Sida 15: 426, figs. 1–7. 1993.
Stems branched, 25–80 cm; branches spreading-ascending, nearly terete proximally, obtusely quadrangular-ridged distally, glabrous or scabridulous distally. Leaves proximal to mid reflexed or recurved, distal spreading; blade filiform, (11–) 17–30 (–40) x 0.5–1.2 mm, not fleshy, margins entire, siliceous, abaxial midvein scabridulous, adaxial surface scabridulous; axillary fascicles absent. Inflorescences racemiform-paniculate, flowers 1 or 2 per node; bracts both longer and shorter than, or shorter than, pedicels. Pedicels ascending-spreading, (2–) 6–25 mm, scabridulous proximally or glabrous. Flowers: calyx funnelform-obconic, tube 2.2–4.6 mm, glabrous, lobes triangular-subulate to subulate, 0.5–1.5 mm; corolla pink to rose, with 2 yellow lines and red spots in abaxial throat, 15–24 mm, throat pilose externally and glabrous within across bases of adaxial lobes, sparsely villous at sinus, lobes spreading, 5–7 mm, equal, glabrous externally; proximal anthers parallel to filaments, distal perpendicular to filaments, pollen-sacs 2–3.2 mm; style exserted, 11–15 mm. Capsules ovoid to obovoid-oblong, (4–) 6–7 mm. Seeds dark-brown, 0.8–2.3 mm. 2n = 26.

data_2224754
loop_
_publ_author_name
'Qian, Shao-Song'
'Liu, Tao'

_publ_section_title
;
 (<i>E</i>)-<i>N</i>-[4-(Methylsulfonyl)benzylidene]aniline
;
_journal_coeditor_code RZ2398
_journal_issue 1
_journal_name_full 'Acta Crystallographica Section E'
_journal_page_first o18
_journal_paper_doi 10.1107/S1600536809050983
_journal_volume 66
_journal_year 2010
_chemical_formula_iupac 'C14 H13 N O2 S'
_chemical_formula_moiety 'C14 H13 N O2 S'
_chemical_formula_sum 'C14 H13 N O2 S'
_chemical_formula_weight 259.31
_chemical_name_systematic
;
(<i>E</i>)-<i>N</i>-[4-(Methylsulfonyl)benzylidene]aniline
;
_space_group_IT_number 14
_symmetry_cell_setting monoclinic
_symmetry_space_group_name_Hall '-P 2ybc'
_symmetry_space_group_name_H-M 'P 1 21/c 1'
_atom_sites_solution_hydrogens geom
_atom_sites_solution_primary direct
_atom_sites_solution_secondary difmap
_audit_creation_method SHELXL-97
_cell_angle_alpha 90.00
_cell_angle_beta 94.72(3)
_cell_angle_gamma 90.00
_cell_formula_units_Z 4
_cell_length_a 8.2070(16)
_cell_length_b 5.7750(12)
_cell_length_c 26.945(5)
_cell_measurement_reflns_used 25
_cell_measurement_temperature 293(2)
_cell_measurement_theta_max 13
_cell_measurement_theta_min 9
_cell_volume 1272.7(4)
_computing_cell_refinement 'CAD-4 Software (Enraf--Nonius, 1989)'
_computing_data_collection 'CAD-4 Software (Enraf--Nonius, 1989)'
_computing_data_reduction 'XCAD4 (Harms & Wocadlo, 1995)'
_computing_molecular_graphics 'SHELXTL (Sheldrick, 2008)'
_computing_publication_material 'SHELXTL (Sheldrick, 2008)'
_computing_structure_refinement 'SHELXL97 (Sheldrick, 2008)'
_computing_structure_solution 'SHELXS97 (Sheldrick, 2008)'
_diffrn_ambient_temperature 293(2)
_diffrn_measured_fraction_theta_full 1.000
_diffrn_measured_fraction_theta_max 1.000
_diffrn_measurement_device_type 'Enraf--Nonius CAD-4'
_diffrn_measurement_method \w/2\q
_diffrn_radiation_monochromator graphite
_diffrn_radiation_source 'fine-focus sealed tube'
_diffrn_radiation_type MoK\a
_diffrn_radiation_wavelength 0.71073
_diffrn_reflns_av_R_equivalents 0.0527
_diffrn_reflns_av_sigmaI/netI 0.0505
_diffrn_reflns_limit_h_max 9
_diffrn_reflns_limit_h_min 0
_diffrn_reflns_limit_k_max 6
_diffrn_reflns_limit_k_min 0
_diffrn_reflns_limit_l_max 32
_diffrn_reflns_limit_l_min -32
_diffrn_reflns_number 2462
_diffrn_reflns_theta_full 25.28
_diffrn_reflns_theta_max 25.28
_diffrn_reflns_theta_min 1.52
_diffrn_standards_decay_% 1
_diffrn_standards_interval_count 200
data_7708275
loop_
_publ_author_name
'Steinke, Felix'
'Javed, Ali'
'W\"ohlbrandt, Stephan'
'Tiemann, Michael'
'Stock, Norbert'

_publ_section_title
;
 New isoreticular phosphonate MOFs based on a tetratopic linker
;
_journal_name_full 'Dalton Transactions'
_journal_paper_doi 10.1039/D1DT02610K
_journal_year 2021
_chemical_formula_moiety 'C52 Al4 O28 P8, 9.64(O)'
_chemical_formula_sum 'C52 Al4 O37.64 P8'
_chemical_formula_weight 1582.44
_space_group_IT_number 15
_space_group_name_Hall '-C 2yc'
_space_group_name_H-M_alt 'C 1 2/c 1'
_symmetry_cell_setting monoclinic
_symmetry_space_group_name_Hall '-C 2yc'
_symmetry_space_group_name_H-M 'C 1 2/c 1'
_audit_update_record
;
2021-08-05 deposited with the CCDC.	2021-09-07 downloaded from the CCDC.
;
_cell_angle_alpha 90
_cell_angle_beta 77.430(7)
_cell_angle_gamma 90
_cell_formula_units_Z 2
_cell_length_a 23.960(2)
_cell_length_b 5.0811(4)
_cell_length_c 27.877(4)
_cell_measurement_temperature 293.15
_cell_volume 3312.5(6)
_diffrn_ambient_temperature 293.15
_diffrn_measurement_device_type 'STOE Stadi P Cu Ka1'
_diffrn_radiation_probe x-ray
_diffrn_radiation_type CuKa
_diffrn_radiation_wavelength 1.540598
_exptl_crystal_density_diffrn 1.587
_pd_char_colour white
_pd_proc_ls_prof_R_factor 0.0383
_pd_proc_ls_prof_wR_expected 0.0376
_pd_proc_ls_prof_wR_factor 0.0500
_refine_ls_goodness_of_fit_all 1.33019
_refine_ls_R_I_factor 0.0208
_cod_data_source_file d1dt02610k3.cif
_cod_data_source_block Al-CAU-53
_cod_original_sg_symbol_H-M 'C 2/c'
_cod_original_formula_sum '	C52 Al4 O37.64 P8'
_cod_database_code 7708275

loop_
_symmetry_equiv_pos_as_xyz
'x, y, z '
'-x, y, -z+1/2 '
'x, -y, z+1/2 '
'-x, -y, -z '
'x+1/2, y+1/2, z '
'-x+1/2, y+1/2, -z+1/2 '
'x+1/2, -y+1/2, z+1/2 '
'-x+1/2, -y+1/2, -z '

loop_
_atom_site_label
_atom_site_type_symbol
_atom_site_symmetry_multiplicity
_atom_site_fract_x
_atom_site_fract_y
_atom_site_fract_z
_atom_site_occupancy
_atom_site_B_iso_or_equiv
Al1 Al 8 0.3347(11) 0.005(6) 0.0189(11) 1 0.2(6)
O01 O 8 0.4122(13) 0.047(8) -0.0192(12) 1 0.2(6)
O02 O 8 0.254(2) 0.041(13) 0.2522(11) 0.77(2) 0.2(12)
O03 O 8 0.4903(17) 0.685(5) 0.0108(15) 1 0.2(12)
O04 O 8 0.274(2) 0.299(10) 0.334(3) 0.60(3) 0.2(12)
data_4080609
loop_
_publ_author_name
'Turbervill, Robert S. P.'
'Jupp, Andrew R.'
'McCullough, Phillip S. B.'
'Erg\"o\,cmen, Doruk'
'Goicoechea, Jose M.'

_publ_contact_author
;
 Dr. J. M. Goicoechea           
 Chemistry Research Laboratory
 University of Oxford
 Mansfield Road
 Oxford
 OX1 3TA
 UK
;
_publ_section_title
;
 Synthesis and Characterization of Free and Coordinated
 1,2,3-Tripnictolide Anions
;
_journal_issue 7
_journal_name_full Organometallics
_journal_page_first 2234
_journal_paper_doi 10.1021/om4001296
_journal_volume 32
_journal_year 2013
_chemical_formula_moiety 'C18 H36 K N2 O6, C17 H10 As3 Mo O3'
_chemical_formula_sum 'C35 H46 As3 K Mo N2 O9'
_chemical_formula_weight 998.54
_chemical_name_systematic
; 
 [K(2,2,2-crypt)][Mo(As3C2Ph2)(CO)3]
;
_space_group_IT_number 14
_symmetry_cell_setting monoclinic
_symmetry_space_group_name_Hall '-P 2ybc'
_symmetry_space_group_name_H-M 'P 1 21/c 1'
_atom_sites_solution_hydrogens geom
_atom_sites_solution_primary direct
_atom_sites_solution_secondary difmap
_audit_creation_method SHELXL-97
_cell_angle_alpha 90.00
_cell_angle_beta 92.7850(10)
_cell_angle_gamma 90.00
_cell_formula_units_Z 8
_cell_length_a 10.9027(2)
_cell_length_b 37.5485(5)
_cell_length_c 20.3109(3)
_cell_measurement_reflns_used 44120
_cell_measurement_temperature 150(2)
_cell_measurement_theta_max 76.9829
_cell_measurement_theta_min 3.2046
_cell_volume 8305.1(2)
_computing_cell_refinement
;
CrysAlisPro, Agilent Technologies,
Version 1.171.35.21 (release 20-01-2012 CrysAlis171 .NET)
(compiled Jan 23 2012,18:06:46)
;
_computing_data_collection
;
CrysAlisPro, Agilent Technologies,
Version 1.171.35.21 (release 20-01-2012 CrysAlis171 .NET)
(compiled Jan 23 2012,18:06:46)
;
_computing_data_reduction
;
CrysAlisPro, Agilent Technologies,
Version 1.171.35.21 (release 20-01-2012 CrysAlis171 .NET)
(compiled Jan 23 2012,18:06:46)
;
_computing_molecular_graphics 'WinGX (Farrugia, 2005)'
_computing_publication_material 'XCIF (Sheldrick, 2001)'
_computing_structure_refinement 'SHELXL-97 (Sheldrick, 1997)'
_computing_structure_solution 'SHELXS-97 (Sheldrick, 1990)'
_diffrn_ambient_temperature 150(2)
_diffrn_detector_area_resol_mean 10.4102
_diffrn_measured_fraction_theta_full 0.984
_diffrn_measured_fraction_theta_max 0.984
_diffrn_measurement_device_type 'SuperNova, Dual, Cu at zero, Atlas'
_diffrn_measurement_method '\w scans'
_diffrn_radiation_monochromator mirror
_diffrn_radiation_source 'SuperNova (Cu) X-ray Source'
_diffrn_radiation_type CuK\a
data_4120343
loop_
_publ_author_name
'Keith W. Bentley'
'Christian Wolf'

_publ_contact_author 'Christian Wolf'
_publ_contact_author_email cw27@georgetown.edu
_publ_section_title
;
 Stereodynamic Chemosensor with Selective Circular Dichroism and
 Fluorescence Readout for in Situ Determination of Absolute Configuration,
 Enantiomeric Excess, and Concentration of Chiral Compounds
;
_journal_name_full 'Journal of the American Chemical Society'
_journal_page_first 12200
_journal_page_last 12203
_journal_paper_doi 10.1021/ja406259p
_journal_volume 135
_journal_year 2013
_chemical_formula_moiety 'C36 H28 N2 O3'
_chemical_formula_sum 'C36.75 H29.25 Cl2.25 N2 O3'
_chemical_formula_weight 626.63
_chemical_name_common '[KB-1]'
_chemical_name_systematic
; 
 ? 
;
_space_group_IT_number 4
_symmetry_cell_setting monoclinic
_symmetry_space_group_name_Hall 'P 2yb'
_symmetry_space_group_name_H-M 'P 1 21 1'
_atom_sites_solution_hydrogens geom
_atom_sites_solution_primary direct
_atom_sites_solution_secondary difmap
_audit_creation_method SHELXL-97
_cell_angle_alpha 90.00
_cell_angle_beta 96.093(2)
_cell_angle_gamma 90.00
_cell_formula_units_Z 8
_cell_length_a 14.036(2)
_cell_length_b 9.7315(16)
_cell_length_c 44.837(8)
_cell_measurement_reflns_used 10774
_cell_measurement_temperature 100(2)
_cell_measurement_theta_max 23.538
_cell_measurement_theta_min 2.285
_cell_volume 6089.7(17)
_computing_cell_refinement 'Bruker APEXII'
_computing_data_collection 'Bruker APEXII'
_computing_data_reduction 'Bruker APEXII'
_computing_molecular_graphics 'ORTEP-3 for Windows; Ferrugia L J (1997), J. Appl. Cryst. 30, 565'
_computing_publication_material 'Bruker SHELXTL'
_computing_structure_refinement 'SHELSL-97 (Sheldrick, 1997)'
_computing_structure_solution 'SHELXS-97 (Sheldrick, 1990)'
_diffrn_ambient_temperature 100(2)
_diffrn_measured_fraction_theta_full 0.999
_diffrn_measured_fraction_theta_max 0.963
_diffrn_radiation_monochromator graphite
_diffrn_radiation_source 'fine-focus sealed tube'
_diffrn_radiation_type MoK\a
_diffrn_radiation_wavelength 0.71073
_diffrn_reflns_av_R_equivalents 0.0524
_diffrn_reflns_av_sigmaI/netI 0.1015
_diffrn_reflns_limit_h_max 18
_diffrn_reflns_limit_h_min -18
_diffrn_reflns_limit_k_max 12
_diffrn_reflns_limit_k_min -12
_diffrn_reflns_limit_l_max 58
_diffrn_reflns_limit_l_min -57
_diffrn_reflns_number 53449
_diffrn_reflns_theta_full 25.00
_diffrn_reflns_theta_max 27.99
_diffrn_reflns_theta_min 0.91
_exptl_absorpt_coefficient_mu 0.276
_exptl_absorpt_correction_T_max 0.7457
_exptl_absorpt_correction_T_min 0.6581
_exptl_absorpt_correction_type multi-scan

Phenology: Flowering Sep–Oct.
Habitat: Rocky prairie remnants on sandstone outcrops, sandy clay soils of longleaf pine savannas.
Elevation: 90–100 m.
Agalinis navasotensis is known from Grimes and Tyler counties in eastern Texas; it should be looked for elsewhere in eastern Texas and northwestern Louisiana. Agalinis navasotensis differs from A. caddoensis by subtleties of its calyx shape, leaf length, corolla length, inflorescence form, and offset pollen sacs. Additional collections may show that A. navasotensis and the morphologically similar, but poorly known, A. caddoensis of western Louisiana are conspecific.
Agalinis navasotensis is in the Center for Plant Conservation’s National Collection of Endangered Plants.